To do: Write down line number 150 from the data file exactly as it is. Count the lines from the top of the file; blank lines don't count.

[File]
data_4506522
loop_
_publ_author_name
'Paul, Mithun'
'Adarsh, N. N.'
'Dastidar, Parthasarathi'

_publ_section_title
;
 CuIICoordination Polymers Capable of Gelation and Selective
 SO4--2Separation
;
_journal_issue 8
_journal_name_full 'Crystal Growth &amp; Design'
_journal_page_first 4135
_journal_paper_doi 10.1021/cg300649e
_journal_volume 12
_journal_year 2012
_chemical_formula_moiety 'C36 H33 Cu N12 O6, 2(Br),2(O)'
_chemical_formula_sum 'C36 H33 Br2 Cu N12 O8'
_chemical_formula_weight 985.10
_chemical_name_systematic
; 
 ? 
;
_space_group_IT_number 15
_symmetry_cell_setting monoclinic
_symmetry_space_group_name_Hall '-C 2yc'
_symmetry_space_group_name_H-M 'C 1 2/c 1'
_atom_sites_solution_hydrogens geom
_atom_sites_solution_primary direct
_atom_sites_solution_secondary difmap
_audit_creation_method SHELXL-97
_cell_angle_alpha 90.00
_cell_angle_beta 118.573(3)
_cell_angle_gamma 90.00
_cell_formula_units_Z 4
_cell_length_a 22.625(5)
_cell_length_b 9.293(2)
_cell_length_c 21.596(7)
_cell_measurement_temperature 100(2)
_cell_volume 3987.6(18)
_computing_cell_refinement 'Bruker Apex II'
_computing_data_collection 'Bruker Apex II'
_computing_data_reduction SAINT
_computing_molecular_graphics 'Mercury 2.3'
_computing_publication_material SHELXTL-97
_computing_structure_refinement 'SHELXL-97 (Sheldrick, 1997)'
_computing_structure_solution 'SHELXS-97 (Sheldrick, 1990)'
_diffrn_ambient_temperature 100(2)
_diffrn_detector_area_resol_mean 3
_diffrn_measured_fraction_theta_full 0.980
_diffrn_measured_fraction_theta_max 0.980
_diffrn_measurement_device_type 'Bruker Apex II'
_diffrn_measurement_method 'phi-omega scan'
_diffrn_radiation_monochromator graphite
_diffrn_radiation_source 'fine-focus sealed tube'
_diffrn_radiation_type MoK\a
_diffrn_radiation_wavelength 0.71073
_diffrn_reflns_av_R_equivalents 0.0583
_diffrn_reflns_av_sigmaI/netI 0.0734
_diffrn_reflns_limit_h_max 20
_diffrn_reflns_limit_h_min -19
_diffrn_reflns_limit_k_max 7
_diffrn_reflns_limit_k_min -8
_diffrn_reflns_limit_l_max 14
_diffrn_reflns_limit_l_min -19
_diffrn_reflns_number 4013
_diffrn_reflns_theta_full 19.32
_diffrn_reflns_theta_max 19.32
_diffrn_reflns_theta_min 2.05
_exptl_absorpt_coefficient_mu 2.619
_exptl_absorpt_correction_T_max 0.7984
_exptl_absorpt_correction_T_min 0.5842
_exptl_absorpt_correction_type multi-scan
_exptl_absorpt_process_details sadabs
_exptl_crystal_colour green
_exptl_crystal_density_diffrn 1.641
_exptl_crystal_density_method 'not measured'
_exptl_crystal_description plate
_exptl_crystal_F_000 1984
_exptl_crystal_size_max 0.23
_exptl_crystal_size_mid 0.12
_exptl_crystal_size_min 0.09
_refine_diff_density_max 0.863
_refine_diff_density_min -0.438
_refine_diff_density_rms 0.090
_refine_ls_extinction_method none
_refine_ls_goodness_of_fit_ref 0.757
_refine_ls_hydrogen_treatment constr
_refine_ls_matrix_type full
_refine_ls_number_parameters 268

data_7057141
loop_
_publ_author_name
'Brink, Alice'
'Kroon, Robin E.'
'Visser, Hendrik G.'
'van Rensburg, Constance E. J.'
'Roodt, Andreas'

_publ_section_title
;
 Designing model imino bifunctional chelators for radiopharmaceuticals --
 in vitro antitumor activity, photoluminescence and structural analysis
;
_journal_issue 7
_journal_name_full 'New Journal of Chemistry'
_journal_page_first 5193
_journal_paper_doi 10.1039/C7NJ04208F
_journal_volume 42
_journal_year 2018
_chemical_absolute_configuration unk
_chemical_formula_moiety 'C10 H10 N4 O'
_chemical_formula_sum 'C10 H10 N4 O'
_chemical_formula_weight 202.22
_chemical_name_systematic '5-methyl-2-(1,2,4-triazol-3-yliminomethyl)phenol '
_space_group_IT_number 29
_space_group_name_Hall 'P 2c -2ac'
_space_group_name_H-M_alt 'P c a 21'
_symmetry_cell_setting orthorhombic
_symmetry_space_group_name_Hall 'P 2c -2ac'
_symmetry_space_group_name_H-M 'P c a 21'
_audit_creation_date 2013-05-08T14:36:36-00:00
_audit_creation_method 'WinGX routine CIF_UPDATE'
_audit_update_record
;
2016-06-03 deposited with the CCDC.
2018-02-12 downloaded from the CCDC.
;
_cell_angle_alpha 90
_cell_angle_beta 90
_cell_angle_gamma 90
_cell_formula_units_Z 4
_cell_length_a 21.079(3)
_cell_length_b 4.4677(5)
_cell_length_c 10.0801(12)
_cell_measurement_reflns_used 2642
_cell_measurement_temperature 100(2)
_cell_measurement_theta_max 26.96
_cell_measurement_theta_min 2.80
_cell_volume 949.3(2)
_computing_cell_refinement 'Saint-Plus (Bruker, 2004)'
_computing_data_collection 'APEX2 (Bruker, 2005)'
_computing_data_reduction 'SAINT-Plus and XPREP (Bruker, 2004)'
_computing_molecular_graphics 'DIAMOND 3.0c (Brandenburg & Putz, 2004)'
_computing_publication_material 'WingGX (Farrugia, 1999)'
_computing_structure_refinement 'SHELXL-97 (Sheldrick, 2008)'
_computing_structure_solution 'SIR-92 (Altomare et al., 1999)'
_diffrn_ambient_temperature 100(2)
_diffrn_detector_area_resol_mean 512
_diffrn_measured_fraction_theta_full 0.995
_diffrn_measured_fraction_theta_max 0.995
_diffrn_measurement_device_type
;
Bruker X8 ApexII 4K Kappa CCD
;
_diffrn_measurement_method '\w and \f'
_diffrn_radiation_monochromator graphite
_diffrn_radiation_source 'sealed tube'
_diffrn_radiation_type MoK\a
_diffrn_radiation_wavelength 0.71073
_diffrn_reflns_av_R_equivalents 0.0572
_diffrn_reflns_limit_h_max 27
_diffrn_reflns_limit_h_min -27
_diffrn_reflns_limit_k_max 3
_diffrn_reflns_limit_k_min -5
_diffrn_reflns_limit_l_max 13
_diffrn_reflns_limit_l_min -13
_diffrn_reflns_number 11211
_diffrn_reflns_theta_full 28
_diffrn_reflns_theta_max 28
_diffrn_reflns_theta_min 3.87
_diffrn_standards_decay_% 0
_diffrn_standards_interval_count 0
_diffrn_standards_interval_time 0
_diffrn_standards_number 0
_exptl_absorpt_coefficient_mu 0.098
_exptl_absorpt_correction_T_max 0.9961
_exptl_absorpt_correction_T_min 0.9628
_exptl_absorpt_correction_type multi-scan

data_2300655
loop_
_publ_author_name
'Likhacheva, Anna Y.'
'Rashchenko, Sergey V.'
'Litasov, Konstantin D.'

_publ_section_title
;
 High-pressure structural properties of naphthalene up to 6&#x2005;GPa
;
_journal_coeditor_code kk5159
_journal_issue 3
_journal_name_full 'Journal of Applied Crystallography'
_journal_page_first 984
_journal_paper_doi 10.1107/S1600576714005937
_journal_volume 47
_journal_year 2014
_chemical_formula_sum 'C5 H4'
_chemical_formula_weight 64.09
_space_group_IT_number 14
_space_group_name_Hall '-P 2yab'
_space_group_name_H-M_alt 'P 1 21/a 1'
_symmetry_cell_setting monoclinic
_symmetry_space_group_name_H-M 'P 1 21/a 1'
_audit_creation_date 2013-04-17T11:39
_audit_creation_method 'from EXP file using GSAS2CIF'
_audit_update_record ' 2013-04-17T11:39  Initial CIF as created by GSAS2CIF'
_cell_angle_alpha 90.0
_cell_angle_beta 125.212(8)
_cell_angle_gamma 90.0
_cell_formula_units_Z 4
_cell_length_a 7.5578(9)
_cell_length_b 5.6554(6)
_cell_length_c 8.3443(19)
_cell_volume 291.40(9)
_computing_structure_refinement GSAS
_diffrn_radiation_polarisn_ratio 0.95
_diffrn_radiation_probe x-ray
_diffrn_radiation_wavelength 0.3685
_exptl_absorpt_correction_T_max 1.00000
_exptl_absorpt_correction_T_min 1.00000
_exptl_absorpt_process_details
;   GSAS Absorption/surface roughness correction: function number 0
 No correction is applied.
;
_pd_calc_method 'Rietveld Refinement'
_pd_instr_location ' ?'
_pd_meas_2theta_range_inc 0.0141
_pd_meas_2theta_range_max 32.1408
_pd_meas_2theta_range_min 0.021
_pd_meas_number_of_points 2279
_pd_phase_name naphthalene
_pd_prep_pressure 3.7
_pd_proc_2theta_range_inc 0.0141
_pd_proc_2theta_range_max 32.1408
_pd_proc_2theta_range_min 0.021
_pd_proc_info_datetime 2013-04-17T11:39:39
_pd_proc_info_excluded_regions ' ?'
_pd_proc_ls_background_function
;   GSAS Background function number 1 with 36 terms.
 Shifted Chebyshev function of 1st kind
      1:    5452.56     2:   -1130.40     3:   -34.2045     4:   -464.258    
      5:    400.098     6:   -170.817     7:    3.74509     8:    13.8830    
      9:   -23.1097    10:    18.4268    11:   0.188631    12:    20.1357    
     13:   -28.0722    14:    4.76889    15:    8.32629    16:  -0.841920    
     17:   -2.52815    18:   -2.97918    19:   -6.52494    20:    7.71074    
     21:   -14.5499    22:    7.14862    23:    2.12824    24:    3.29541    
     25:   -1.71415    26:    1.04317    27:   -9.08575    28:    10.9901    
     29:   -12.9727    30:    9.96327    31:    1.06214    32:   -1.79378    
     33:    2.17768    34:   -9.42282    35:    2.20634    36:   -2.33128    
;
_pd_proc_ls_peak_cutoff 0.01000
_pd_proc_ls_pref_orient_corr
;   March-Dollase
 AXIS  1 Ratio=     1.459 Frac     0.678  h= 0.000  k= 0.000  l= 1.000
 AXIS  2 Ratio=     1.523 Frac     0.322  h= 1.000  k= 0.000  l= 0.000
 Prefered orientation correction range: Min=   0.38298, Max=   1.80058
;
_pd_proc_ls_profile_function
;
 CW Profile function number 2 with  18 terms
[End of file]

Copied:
_diffrn_measured_fraction_theta_full 0.995